Are you interested in the truth?

I mean the truth as it applies to financial markets.
Albert Einstein said: “The grand aim of all science is to cover the greatest number of
empirical facts by logical deduction from the smallest number of hypothesis or axioms”.
What the hell does that mean?

There is a famous quote from a famous movie by a famous actor whose name escapes me and it goes as follows: “It’s what you don’t know you don’t know that gets you in the end”. It is important to remember that markets are irregular and stochastic in nature. Like all natural phenomenon, they are rough-edged. For too long the economic modeling assuming a standardized probability distribution has provided mis-guided assumptions and often dangerous conclusions. Investors need to educate themselves on the inherent weaknesses within traditional financial theory. We begin with truth number 1. Unrecoverable and even excessive losses are an unnecessary tragedy. Let us look a little closer at how these standard theories determine the odds of an outlier event occurring. The experts put the following odds of some well known market corrections occurring:

  • 1997 Dow Industrial Average sell off
    The Dow fell by 7.7% in a single day. The assumed probability according to these sophisticated models: 1 in 50 billion event
  • 1998 Russian debt crisis: 1 in 20,000,000 event
    To place some context around these odds, if you traded daily for nearly 100,000 years you would not expect this probability to occur
  • In the summer of 2002, the Dow experienced a one in four trillion event

We could go on and on here. “Black Monday” is a name given to an infamous date [October 19th, 1987] in U.S financial markets history when the Dow suddenly and sharply dropped by over 22% in a single day. The statisticians assumed this event so rare that its probability was almost outside the scale of nature itself. However, it happened and more importantly investors suffered unrecoverable losses. The above relatively short list forces us to pose the obvious question; how do we model and capture these outlier events?

The first lesson to take away here is that the probability of financial ruin is grossly under-estimated if your portfolio is heavily exposed to risk assets. Our aim therefore should be to source a more robust model of risk. Unfortunately this is easier to say than practically apply and one of the main reasons why financial markets are such wonderfully exciting and intriguing environments.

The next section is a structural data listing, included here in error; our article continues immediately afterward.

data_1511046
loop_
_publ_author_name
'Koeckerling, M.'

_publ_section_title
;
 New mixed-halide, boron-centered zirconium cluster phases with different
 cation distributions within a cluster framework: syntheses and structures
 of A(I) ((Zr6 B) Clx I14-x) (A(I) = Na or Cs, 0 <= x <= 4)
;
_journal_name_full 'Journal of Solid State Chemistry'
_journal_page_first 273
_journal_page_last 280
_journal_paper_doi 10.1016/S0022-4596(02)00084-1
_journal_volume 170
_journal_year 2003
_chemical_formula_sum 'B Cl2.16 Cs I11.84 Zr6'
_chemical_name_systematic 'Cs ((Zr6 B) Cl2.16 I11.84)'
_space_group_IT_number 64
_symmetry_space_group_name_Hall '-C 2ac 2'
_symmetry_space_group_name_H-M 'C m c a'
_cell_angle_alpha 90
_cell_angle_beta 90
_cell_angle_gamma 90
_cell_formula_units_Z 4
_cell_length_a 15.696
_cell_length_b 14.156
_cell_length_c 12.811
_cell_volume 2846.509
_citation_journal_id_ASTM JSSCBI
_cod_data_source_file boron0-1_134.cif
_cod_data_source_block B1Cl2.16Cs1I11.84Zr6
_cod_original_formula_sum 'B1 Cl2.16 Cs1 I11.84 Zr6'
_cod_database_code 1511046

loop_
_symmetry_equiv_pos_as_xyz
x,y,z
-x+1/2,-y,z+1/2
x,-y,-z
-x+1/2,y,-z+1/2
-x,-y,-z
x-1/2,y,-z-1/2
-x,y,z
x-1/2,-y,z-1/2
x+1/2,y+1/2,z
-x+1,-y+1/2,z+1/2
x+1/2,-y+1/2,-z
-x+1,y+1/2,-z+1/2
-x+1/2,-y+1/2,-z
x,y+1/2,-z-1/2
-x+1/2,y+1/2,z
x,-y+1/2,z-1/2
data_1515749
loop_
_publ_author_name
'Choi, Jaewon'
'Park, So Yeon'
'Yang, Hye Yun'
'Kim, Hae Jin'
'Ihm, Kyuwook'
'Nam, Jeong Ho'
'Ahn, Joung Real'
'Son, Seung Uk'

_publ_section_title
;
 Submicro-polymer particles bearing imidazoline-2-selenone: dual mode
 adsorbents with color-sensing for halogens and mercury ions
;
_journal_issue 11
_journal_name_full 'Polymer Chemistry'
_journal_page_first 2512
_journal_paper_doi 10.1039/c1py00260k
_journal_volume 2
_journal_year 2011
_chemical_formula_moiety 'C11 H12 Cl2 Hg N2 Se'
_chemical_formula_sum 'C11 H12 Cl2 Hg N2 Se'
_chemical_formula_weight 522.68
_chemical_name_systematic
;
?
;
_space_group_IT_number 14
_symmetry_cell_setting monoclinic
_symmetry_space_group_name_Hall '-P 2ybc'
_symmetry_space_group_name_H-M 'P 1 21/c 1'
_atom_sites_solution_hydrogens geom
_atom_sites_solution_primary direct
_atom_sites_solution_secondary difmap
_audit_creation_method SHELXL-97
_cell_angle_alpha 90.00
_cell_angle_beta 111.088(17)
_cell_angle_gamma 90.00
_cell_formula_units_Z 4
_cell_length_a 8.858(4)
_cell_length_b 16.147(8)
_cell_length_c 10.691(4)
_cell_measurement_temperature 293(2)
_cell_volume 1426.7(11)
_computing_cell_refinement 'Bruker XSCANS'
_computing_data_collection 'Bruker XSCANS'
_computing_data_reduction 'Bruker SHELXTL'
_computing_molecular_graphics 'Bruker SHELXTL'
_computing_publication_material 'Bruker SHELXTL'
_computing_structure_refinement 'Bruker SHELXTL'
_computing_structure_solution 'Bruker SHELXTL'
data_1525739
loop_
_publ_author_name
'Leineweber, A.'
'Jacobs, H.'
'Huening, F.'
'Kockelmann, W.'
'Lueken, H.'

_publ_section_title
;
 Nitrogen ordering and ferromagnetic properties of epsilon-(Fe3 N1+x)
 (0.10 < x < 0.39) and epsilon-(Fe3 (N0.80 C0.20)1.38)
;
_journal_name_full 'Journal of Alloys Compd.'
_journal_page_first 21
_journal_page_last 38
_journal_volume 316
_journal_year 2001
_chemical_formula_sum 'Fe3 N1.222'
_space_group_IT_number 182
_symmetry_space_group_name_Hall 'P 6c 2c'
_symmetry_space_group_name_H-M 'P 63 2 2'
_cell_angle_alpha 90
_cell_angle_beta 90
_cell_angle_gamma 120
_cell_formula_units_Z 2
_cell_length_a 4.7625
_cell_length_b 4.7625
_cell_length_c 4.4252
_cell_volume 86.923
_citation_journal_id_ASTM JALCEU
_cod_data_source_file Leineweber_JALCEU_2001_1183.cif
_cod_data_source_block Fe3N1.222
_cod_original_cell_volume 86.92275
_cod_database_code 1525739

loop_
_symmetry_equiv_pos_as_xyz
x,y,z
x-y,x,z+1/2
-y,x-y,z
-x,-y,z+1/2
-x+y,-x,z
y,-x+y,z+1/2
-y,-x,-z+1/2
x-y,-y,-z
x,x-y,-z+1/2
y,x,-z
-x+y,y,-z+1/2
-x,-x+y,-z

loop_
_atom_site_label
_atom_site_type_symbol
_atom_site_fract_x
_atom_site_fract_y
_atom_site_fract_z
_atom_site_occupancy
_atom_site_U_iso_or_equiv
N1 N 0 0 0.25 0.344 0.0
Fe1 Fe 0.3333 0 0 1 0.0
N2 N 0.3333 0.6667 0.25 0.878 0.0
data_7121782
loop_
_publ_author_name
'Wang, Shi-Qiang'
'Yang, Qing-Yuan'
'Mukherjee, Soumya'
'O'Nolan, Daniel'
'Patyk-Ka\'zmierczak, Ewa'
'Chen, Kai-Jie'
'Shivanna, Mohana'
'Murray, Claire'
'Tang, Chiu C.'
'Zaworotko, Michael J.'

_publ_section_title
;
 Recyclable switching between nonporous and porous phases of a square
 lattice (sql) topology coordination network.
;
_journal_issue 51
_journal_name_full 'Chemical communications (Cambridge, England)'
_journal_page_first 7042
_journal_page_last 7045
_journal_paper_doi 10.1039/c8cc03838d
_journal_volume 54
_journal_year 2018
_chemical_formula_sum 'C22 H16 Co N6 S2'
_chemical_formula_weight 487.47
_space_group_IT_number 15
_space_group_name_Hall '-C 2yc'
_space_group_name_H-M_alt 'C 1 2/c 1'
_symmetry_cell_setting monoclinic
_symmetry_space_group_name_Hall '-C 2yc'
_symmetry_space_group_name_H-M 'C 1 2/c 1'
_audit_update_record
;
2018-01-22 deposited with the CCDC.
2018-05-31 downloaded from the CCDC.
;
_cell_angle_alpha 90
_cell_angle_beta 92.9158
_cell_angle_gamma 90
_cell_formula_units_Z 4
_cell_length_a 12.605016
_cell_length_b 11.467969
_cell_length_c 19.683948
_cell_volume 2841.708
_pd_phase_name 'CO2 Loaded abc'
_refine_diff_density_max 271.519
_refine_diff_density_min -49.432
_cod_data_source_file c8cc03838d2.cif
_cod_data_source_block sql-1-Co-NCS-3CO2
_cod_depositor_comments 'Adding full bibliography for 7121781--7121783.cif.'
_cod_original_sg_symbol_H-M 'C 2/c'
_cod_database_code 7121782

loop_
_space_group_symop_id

A fairly generous dose of humility is required here to enhance self-preservation. Too often practitioners focus on whether prices are predictable and less on whether “market risk” is. While price patterns are all but impossible to predict, risk is less so. To become better investors, we first must improve our understanding of financial markets. The casual alignment of price action outcome and causality by the mainstream media masks the truth. In fact the underlying causes are often unknown factors. Fundamental & Technical analysis are the pillars of active asset allocation. The famous mathematician, Benoit Mandelbrot, liken technical analysis to financial astrology. The fundamental principal under-pinning modern financial theory infers that although prices are not predictable, their movements can be captured by the laws of probability and mathematical chance. This chance is characterized as scaled deviations or variances from the mean number or average. The industry is programmed to accept that 98% of potential probabilities fall within a three standard deviations from some random average or mean number. We may be able to apply a standard normal probability distribution to ordinary phenomenon including male heights at a seminar or the national 2019 leaving certificate results. However, its effectiveness in capturing the probability of more extreme market events that are influenced by unpredictable human behavior remains much more challenging.

The truth is that we cannot model future risk events without first acknowledging that our approach will always rely on priors [historical data] and also involve a whole lot of conjecture – no matter how clever we think our model is.

The efficient markets hypothesis leant heavily on the works of the French mathematician Louis Bachelier, most notably the random walk hypothesis. The latter infers that price movement has equal probability. Hence, equal probability as translated or developed by Fama’s EMH implies that price change today is independent from the price yesterday. The assumptions underpinning the theory are problematic owing to two very obvious flaws. Firstly, price changes/deviations are not statistically independent from each other and most definitely not normally distributed. Price has memory. Everyday normal phenomena including volatility clustering, price trends and support & resistance support this argument.


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